Progress in Public Management in the Middle East and North Africa

Case Studies on Policy Reform

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The MENA-OECD Governance Programme supports public sector reform in the Middle East and North African (MENA) region. Since its inception in 2003, the programme has helped the region to improve institutions for good governance through continuous policy review and reform.

The need to accelerate economic growth has been the primary impetus, but MENA governments are increasingly implementing reform to improve public sector performance and to meet citizens’ needs for higher quality education and health care, a safer and cleaner environment, and transparent and responsive government. Going forward, reforms will also be driven by equity and sustainability concerns.

This report offers a perspective on the progress made in public management in the MENA region since 2005. It reviews achievements in implementing public governance reform in nine areas: human resource management, public finance, integrity, regulation and law drafting, administrative simplification, e-government, public-private partnerships, gender, and water resource management. The report presents case studies on key policy reforms and outlines common characteristics across the region as well as the specific conditions and circumstances in MENA countries and economies.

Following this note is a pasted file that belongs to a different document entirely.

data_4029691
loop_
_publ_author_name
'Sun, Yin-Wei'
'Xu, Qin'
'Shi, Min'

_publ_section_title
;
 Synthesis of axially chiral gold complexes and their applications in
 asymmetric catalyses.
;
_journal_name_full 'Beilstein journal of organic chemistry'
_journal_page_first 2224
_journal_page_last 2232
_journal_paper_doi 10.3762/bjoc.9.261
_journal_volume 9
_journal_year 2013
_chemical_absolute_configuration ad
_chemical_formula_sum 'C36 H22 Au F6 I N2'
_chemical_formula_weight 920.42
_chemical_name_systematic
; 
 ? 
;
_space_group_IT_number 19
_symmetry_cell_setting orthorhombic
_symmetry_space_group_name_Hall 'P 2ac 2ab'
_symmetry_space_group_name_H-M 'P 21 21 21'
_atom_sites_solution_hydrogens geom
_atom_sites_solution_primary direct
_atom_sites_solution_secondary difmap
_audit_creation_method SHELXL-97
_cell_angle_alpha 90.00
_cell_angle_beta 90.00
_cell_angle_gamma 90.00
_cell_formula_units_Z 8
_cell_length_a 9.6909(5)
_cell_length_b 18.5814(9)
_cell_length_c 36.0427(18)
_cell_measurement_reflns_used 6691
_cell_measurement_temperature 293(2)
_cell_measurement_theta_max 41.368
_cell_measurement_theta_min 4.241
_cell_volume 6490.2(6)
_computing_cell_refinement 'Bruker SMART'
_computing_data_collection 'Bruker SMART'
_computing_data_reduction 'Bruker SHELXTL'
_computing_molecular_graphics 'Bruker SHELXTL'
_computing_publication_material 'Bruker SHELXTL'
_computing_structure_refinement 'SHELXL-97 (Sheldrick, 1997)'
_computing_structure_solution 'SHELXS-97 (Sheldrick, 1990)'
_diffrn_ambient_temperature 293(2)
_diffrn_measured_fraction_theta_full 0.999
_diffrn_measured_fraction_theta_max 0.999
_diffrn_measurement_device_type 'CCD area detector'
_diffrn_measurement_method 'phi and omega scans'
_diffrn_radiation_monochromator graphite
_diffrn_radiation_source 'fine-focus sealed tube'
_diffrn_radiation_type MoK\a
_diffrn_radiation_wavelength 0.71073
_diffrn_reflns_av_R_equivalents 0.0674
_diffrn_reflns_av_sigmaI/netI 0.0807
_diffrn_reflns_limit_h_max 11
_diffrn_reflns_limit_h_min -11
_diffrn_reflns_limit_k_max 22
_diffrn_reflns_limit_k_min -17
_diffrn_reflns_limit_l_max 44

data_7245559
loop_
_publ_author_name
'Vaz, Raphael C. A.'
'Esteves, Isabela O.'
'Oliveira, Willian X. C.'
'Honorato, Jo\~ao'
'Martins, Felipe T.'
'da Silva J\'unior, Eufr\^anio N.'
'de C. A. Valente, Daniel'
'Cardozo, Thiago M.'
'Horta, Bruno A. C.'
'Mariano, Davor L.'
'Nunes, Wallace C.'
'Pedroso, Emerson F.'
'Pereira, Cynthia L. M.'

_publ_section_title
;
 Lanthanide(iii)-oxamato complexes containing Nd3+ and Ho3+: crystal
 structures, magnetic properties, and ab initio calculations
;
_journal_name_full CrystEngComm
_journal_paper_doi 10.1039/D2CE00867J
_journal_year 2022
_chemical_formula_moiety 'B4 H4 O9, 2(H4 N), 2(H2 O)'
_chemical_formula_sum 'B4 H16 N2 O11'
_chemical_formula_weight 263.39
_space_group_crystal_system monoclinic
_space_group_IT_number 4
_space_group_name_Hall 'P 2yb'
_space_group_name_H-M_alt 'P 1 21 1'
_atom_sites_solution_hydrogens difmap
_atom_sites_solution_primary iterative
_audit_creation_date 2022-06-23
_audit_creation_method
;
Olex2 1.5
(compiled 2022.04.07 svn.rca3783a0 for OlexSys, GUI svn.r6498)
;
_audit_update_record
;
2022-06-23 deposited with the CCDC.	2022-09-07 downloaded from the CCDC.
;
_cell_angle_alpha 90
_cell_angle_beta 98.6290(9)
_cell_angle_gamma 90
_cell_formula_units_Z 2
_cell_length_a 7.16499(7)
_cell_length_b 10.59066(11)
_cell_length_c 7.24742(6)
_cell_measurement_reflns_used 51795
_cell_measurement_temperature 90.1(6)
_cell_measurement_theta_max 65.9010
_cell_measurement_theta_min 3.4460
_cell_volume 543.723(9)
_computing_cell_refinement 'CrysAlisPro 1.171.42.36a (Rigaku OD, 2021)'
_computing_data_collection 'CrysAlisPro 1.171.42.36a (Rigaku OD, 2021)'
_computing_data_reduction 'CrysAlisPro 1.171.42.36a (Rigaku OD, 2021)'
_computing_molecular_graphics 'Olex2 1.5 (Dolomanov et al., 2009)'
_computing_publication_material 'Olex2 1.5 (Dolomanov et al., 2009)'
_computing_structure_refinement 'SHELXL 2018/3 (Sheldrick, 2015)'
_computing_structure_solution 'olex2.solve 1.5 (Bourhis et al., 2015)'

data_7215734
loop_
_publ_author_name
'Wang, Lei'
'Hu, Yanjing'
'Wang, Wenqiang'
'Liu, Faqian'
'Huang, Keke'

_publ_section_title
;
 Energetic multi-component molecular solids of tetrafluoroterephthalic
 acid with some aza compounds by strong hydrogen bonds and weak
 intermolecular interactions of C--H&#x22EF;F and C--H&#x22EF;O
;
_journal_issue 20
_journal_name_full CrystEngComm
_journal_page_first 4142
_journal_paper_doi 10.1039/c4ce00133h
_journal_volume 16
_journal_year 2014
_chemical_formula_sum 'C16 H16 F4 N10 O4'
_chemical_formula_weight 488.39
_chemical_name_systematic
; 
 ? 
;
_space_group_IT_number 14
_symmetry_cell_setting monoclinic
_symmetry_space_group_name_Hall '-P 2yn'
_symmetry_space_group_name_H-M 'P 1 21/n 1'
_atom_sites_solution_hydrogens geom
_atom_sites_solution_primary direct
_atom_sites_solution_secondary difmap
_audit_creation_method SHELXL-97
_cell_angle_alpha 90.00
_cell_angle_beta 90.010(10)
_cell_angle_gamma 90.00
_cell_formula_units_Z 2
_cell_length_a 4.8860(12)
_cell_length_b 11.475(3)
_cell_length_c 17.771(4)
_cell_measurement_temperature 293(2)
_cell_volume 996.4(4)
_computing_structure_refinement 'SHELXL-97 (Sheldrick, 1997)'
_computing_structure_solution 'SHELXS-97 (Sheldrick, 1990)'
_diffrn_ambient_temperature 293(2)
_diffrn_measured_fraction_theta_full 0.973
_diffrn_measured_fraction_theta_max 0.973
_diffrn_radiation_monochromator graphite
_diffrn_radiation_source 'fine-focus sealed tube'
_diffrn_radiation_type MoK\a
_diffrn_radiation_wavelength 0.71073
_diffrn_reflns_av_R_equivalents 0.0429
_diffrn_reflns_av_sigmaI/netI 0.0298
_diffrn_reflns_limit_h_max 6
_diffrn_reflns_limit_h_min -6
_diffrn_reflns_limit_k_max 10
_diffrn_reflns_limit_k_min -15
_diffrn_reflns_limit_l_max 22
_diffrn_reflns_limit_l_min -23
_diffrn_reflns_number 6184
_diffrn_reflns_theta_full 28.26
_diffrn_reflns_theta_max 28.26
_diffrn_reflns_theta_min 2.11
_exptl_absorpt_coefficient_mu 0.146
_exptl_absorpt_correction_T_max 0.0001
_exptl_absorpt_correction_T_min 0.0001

Public Employment and Reform of Human Resources Management in MENA Countries

This chapter discusses how the countries of the MENA region are moving from traditional personnel management systems, weakly professionalised and routine-driven, towards integrated human resources management strategies using performance-based tools. To support this change, most of the MENA countries have also revised their civil service legal framework in the past few years or are in the process of doing so. The public administration is still seen as the employer of first and last resort, particularly in countries struggling to create jobs for young market entrants. At the same time, MENA governments shape new HRM rules to favour private sector job creation so as to reduce reliance on the government as the major employer. This chapter presents the case of Bahrain, Egypt and Morocco to illustrate how reform efforts are mainly driven by the need to build more sustainable and responsive public workforce policies.


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